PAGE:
Editorial: Study shows B.C. getting a big bang for its education buck

`A recent study confers high honours on our province’s K-12 school system. Researchers at the University of Saskatchewan report that B.C. spends less per pupil than any other province, and yet matches the best results in Canada.

Based on total operating costs, the national spending average per pupil in 2015 was $11,274. But B.C. allocated just $9,200. Quebec, which has the richest program, lays out more than $12,000. In themselves, such figures mean nothing. Maybe Quebec is right to spend more. Perhaps B.C. has been miserly.

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The picture becomes more focused when you add school outcomes.

The Saskatchewan university study employed what are known as PISA scores to assess performance. They are designed by the Organization for Economic Co-operation and Development and administered across more than 70 countries.

Students at 15 are given standardized tests in reading, mathematics and science.

Among the provinces, B.C. came first in math, second in science and a close third in reading.

Notably, Quebec did no better than other provinces with leaner budgets.

PISA scores are not a perfect measure of performance. For example, they do not look at Grade 12 graduation rates, which are clearly an indicator of effectiveness.

Nor does the overall amount spent take into account the way resources are deployed.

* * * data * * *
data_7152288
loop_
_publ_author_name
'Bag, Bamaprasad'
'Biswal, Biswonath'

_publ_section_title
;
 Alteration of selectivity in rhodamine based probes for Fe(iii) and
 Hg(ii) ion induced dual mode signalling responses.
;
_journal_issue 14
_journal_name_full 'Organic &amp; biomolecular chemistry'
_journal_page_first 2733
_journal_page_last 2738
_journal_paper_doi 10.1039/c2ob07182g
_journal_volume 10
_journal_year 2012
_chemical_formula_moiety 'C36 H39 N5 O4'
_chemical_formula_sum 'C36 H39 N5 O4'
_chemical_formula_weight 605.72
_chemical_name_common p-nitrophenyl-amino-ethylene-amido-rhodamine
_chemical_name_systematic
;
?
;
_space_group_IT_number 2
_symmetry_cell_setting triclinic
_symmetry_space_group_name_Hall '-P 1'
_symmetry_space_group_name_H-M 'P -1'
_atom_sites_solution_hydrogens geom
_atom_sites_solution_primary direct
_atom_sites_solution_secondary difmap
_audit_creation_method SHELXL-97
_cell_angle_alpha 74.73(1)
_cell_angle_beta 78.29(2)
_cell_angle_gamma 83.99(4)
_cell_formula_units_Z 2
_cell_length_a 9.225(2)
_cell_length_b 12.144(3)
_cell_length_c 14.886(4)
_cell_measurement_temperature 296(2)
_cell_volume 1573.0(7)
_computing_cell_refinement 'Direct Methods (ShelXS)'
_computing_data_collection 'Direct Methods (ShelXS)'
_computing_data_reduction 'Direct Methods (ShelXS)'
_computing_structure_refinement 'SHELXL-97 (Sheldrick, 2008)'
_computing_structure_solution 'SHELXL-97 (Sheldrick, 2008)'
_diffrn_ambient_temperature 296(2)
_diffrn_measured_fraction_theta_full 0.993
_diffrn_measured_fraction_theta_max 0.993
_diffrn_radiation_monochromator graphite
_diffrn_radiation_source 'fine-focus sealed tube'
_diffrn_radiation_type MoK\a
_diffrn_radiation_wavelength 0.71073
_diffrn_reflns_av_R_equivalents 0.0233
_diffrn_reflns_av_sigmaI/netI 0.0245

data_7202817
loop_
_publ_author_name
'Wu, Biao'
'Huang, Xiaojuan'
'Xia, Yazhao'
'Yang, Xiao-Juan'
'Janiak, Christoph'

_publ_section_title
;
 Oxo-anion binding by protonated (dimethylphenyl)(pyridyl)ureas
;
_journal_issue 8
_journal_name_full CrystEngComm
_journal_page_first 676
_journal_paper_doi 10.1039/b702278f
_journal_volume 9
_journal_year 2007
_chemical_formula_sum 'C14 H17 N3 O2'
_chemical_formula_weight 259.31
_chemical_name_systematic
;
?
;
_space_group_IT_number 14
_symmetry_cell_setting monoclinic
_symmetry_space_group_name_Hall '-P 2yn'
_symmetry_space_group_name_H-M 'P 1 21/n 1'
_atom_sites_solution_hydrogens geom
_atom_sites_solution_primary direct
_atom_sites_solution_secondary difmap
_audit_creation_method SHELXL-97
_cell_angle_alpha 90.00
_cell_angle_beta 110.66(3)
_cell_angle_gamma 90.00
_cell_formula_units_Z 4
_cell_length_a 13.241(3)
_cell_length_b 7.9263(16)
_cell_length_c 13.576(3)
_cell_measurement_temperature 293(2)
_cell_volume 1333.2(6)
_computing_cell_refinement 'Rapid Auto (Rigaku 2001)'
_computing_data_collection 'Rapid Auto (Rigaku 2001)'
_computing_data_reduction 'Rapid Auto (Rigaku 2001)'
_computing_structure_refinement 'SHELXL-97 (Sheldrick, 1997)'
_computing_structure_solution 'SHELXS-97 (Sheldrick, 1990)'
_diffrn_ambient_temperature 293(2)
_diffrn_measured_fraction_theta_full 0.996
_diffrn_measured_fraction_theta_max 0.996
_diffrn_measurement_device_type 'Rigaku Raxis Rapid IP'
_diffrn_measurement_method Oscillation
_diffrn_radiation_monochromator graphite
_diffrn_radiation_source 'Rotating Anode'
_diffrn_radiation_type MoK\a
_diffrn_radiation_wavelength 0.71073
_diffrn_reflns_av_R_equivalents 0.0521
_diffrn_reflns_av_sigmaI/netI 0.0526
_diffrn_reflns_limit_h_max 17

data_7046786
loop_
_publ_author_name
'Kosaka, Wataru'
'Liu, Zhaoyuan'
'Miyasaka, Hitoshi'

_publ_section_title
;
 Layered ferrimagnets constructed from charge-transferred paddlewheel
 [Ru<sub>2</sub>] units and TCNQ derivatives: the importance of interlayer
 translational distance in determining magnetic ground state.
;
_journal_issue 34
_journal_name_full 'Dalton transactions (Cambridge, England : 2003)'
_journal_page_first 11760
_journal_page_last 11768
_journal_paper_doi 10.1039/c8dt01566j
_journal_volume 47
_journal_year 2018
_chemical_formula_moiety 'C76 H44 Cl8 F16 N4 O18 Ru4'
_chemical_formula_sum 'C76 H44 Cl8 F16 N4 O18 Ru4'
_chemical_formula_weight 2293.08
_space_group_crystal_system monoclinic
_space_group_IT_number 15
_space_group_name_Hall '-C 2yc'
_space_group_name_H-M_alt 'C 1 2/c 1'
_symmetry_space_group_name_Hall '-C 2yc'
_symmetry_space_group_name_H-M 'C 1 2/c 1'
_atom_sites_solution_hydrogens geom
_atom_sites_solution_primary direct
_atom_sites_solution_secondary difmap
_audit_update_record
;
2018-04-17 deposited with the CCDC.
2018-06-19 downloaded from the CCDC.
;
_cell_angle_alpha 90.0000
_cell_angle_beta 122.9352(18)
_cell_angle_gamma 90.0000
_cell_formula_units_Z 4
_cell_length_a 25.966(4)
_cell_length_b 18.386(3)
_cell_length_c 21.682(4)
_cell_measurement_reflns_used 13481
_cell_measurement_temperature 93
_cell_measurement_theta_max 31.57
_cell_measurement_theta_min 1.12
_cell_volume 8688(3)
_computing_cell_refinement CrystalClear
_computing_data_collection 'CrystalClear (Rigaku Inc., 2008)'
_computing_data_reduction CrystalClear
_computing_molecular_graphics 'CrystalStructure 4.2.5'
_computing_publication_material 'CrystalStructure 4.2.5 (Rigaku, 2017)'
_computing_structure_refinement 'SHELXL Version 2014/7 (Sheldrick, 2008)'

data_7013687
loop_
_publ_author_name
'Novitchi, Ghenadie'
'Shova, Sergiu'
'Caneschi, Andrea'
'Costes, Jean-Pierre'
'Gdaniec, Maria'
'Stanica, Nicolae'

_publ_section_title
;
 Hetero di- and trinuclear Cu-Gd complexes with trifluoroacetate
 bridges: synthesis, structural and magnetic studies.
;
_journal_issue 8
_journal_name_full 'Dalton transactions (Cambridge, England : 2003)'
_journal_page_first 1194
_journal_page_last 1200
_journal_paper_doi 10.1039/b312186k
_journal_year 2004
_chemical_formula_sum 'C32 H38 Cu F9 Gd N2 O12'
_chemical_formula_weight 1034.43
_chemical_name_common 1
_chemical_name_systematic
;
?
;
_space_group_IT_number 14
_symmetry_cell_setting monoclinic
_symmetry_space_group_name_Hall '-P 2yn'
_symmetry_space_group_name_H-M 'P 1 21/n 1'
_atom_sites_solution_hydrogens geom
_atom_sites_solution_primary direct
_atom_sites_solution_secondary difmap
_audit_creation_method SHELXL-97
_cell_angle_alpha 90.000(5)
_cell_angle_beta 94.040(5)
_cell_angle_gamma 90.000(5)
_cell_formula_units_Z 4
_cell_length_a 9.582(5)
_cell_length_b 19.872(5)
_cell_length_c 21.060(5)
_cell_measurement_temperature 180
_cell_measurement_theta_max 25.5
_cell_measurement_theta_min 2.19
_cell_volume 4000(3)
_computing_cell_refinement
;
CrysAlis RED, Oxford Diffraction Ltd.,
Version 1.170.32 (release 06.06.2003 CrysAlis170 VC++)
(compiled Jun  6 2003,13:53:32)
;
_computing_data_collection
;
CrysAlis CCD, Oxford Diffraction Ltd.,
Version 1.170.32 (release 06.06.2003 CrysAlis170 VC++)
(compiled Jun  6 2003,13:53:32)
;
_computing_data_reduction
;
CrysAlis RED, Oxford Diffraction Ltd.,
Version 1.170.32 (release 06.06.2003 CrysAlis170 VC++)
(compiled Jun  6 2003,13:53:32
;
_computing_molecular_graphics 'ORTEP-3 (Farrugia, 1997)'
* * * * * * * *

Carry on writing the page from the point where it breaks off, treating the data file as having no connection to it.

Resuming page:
Thus, a school board that lays off teaching aides to save money, as happened recently in Greater Victoria, receives no penalty in the study. Yet this is a vital means of assisting kids with special needs.

We can deal with one of these deficiencies.

The Conference Board of Canada keeps a record of K-12 graduation rates, and B.C. is in a tie with Ontario and Alberta for first place. So here at least, our low rate of spending appears to have done no harm.

What the study does illuminate is the rather uncertain relationship between K-12 expenditures and outcomes. This is not the first report of its kind to show that.

But it does raise a broader question. If money spent is not the only indicator of performance, what other determining factors play a role?

Certainly, family income is important. It’s well known that kids from poorer backgrounds tend to do less well.

Yet here again, B.C. enjoys no special advantage. Our child-poverty rates are among the highest in Canada.

It’s difficult to prove, but the likelihood is that strong school board leadership and high levels of professionalism among teaching staff, are the key to good outcomes.

If our K-12 school system is performing magnificently despite limited resources, that is probably the reason.

There is one additional matter to consider. The study used 2015 PISA scores because those were the most recent available.

Yet in 2016 the Supreme Court of Canada struck down a B.C. law that stripped teachers of their right to bargain class sizes. Gordon Campbell’s Liberal administration passed that legislation in 2002.

The court’s ruling has resulted in a significant increase, both in the number of teachers employed and in overall K-12 expenditures.

In purely legal terms, the decision was correct. The province had improperly constrained the bargaining rights of teachers.

Yet if the University of Saskatchewan study is reliable, the case for any great expansion of resources is less clear. No doubt it will be welcomed by teaching staff and administrators.

That they were doing a difficult job with the minimum of support is clear. For that, we owe them our gratitude.

But as the NDP government struggles to conclude a new contract with the B.C. Teachers’ Federation, it is worth keeping this much in mind.

The relationship between funding and student outcomes might not be as robust as some assume.

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